An article in NBCNews.com cites an example of two women in the same household who were struck with gastrointestinal symptoms.  The younger woman had been sick for nine days when her mother-in-law became ill with the same symptoms.  Unfortunately, the older woman’s symptoms were so severe she required hospitalization.  Both women had contracted E.coli from contaminated organic spinach and spring mix salad greens.

Health department officials were able to, with the women’s shopper card numbers, discover exactly where the contaminated greens were sold and grown, and have the contaminated product pulled from grocery store’s shelves.

Experts state that identifying the source of an outbreak early and accurately can not only result in the contaminated product being pulled from store’s shelves more quickly, but can assist doctors in prescribing the proper treatment for victims, as well.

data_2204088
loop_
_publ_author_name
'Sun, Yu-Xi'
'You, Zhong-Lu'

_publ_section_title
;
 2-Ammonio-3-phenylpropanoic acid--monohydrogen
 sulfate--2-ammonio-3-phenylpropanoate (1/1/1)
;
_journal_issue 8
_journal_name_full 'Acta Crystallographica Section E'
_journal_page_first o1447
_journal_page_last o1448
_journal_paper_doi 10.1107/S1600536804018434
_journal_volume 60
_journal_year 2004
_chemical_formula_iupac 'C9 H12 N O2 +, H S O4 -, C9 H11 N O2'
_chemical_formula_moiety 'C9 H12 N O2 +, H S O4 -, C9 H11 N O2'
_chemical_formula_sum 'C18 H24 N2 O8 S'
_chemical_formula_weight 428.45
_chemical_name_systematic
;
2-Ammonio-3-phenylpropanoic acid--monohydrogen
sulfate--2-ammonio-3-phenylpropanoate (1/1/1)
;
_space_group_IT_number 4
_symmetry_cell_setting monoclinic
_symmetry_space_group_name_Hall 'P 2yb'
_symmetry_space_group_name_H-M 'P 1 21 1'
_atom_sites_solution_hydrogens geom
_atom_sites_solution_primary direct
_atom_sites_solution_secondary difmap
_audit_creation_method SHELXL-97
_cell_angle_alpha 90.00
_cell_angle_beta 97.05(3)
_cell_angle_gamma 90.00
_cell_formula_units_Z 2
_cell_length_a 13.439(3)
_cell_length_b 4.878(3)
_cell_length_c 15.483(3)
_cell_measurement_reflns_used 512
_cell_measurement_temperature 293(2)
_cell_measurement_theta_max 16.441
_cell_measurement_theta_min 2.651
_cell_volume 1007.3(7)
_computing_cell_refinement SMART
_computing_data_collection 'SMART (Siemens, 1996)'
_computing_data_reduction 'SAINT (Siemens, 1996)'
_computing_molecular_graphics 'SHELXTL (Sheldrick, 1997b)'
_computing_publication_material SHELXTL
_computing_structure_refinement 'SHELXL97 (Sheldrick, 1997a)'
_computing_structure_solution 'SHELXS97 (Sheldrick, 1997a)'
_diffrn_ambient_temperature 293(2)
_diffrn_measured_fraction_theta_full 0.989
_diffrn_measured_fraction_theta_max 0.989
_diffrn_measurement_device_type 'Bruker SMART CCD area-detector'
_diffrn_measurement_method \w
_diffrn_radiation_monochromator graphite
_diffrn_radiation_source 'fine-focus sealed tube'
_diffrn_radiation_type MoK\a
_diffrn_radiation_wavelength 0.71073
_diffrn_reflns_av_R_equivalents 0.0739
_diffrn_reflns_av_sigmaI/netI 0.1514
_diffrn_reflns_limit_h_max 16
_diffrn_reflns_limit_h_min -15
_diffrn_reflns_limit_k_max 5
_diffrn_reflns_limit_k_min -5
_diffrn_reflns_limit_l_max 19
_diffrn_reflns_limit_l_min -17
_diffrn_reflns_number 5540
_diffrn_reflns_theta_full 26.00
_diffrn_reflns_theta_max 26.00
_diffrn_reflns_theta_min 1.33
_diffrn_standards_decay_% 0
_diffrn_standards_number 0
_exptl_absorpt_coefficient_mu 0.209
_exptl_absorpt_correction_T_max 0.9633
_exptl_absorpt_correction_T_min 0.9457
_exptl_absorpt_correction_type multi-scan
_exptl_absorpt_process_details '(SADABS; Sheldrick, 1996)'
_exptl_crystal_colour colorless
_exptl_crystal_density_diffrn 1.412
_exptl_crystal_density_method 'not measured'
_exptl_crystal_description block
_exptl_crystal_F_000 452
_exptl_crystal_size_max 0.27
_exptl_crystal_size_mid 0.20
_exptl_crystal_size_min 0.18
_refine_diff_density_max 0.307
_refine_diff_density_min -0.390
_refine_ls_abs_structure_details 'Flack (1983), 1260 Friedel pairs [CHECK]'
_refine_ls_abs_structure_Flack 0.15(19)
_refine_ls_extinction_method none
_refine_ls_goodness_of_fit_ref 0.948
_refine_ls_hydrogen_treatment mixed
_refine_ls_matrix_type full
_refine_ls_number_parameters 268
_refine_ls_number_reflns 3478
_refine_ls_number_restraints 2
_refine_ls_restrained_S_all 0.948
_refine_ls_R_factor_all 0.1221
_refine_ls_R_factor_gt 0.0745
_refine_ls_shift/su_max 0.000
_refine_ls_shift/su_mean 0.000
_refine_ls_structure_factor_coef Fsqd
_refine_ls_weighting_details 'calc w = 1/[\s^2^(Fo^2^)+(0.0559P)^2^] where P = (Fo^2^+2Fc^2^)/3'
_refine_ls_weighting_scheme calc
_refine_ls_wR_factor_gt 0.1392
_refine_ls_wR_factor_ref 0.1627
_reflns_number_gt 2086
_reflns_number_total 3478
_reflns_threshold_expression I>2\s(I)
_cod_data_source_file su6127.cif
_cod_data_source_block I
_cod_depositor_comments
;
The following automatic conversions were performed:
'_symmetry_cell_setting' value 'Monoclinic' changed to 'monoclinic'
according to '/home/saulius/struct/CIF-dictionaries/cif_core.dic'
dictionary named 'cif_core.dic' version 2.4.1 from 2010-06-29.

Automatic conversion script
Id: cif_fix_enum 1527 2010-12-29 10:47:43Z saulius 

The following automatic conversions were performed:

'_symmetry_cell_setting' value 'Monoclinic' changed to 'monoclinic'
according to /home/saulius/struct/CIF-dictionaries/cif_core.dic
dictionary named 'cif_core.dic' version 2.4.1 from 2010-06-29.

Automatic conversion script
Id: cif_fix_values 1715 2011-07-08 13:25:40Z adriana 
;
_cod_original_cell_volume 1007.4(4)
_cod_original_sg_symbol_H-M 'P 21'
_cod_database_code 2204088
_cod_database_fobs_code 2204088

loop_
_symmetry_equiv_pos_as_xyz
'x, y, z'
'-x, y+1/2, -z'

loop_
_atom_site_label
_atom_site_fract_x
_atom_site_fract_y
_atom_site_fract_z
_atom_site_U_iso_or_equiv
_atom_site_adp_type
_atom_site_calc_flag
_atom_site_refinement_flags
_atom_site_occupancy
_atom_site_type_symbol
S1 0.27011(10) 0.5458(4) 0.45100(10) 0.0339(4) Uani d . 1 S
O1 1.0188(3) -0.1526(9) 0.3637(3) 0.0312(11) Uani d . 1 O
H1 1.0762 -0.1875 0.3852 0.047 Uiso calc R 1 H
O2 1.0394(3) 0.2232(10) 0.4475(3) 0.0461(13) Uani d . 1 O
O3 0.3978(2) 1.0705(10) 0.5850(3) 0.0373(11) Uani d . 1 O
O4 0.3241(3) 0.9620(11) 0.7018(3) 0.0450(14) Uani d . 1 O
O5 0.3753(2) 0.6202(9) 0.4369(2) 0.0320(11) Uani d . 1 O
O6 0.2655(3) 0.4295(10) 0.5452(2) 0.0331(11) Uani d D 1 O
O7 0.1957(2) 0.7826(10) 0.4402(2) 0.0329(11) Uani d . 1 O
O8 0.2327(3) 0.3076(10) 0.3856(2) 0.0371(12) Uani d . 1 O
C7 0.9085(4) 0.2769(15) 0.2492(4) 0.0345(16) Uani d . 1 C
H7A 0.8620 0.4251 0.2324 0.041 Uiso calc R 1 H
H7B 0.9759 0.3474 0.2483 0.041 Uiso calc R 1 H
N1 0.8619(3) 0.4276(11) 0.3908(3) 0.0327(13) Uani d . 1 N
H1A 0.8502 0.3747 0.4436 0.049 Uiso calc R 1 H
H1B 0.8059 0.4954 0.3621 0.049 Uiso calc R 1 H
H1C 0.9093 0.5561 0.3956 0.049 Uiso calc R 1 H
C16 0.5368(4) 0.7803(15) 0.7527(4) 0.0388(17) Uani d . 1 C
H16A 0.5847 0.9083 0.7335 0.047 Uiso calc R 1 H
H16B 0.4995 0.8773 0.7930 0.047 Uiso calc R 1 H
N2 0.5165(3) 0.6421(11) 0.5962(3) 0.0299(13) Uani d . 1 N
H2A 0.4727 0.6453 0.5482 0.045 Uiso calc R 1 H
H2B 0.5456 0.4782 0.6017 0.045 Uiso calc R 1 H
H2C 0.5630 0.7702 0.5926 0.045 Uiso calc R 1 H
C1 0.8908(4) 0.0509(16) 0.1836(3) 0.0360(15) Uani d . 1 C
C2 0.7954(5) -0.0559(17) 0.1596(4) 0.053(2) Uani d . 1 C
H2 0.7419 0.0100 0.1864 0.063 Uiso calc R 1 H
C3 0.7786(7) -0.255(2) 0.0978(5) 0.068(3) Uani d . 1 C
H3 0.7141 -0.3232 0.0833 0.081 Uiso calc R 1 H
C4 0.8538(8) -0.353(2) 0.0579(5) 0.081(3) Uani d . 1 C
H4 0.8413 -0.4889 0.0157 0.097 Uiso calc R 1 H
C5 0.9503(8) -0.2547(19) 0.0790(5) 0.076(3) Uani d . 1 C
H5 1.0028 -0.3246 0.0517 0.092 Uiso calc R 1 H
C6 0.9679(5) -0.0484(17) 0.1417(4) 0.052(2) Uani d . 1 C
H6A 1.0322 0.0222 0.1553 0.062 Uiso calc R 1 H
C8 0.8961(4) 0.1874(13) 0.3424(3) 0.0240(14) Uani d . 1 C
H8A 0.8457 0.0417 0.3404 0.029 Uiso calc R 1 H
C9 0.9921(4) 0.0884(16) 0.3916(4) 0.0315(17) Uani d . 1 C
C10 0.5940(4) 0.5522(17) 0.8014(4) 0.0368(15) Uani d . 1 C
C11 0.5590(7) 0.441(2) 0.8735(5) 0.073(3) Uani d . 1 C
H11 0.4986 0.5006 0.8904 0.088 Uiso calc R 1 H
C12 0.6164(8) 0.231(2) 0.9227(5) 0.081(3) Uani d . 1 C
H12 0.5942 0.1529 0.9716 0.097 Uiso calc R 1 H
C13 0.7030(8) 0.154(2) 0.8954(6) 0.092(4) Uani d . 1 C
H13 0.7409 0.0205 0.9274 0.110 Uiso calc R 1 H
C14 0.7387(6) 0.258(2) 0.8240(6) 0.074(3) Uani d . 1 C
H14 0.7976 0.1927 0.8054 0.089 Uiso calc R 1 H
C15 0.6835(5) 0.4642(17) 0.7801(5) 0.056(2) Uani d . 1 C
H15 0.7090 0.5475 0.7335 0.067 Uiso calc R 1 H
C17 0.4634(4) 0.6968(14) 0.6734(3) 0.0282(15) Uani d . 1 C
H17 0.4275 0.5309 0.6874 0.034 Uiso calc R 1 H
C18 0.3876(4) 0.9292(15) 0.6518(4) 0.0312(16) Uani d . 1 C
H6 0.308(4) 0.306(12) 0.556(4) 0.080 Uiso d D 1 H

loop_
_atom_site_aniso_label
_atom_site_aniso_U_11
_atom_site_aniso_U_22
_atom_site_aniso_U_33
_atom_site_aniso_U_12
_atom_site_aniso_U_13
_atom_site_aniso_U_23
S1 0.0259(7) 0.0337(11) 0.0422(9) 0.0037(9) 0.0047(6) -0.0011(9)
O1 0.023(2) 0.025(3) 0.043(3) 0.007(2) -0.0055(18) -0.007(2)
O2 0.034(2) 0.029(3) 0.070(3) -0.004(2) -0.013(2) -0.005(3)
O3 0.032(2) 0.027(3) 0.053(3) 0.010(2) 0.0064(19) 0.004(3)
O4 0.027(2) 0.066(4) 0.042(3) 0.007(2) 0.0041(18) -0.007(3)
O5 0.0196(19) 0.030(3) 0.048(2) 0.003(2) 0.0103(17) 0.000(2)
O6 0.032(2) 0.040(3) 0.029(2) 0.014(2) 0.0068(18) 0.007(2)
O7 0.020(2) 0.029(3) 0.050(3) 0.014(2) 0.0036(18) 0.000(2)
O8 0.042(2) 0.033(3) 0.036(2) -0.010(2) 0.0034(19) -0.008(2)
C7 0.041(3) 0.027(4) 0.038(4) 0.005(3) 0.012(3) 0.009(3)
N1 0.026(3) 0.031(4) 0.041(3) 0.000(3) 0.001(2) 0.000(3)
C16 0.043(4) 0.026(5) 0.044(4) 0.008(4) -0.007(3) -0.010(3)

According to a report by the Food Marketing Institute, approximately sixty percent of retail grocery stores offer shopper cards and approximately eighty percent of consumers in this country belong to a shopper loyalty card program, with the average household participating in six shopper programs.

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Posted in Uncategorized

Texting and Driving: U.S. Number One

A recent study has shown that Americans drivers are ranked number one!  Although usually a ranking at the top is an honor, in this case, quite the opposite is true.

A survey was taken of American and European drivers to see which country’s drivers texted while driving.  Unfortunately, federal government researchers reported Americans came out on top, with approximately two-thirds of drivers admitting they texted while driving.

The countries surveyed by researchers included Belgium, Britain, France, Germany, the Netherlands, Portugal and Spain.  The Centers for Disease Control and Preventions (CDC) used data from 5,000 people surveyed by Porter Novelli, a marketing and public relations firm, for the study.